India’s three-stage nuclear power programme was formulated by Homi Bhabha to secure the country’s long-term energy independence.
He envisioned the use of uranium and thorium reserves found in the monazite sands of coastal regions of South India.
India’s nuclear programme is about enabling thorium reserves of India to be utilised in meeting the country’s energy requirements.
Thorium is particularly attractive for India, as it has only around 1–2% of the global uranium reserves and 25% of world’s thorium reserves. However, thorium is not economically viable because global uranium prices are much lower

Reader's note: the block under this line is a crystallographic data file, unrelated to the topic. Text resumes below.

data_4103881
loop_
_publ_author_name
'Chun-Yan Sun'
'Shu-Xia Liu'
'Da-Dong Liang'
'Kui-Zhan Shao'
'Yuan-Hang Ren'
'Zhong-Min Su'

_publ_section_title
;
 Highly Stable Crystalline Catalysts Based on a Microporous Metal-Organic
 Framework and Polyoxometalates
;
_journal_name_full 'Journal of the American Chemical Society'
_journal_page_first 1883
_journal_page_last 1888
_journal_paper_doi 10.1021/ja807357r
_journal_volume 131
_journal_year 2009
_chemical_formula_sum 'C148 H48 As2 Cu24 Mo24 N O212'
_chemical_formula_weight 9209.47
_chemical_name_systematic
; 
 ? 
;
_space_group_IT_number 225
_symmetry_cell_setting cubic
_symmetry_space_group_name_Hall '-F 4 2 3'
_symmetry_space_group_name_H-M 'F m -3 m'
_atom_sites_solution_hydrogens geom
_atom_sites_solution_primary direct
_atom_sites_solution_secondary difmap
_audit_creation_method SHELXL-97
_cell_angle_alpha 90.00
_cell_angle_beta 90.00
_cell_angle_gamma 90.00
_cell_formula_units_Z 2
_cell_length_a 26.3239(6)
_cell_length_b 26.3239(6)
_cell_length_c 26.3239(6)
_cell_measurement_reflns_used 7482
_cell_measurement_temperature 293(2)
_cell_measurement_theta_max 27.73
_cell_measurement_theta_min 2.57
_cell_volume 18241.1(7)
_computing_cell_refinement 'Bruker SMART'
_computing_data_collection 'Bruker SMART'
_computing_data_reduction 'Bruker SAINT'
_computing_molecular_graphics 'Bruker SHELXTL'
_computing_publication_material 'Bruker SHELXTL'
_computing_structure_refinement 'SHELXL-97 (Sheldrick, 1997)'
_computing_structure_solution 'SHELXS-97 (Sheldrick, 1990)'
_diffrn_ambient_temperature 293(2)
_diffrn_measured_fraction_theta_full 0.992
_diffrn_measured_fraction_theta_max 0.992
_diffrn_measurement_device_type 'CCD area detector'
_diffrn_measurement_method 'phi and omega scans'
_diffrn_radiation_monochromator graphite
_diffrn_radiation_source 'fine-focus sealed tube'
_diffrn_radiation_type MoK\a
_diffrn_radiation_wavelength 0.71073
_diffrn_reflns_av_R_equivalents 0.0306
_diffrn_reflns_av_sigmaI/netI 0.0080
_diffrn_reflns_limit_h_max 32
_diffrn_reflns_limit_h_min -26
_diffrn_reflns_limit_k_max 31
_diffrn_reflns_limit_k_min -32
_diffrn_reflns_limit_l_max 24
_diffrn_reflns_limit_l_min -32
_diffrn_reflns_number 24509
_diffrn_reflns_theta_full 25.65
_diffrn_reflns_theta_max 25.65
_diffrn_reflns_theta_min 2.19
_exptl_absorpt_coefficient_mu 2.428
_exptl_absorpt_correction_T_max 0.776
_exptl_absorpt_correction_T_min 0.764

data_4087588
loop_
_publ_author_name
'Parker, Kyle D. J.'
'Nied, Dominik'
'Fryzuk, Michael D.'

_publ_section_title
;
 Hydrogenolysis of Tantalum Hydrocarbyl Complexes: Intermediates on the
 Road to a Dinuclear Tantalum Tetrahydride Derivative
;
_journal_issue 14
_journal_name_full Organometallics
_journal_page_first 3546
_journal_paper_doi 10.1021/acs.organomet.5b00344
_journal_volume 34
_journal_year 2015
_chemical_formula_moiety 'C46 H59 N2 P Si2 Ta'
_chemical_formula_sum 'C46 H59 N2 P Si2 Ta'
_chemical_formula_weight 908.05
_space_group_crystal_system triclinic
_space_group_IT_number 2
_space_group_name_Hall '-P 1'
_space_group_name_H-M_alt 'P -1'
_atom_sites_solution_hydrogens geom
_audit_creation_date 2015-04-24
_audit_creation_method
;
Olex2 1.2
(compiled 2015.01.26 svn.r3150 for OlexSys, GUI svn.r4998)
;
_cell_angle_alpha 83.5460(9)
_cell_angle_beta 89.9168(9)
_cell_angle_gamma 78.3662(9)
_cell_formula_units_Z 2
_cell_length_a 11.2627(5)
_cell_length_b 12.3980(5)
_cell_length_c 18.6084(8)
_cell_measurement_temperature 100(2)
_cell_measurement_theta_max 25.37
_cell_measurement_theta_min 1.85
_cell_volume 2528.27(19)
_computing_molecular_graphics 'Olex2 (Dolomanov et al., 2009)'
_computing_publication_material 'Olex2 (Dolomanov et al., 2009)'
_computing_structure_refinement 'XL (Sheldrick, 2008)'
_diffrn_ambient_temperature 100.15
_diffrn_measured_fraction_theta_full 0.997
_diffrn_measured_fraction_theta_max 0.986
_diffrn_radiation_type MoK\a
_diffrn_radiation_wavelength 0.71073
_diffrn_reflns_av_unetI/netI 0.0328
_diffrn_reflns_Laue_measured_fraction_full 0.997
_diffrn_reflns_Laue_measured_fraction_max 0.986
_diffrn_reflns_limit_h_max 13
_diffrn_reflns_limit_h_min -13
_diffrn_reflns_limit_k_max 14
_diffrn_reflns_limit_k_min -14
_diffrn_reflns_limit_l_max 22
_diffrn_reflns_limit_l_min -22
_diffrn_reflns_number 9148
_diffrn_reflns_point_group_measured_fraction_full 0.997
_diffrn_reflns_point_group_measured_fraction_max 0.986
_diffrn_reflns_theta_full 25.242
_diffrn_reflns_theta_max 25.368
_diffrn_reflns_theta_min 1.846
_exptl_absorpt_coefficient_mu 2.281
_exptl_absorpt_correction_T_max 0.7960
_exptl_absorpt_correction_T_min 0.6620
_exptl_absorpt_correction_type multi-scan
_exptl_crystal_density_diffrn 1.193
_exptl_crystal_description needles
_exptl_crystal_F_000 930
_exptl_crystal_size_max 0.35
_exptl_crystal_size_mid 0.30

First stage of India’s three stage nuclear program
Natural uranium fuelled pressurised heavy water reactors (PHWR) produce electricity while generating plutonium-239 as a by-product.
Fast breeder reactors (FBRs) would use a mixed oxide (MOX) fuel made from plutonium-239, recovered by reprocessing spent fuel from the first stage, and natural uranium
Advanced nuclear power system involves a self-sustaining series of thorium-232-uranium-233 fuelled reactors. This would be a thermal breeder reactor, which in principle can be refueled – after its initial fuel charge – using only naturally occurring thorium
In 2007, after five decades of sustained and generous government financial support, nuclear power’s capacity was just 3,310 MW, less than 3% of India’s total power generation capacity.
Is it still wise to pursue nuclear power?
Is it worth the effort, money and risks?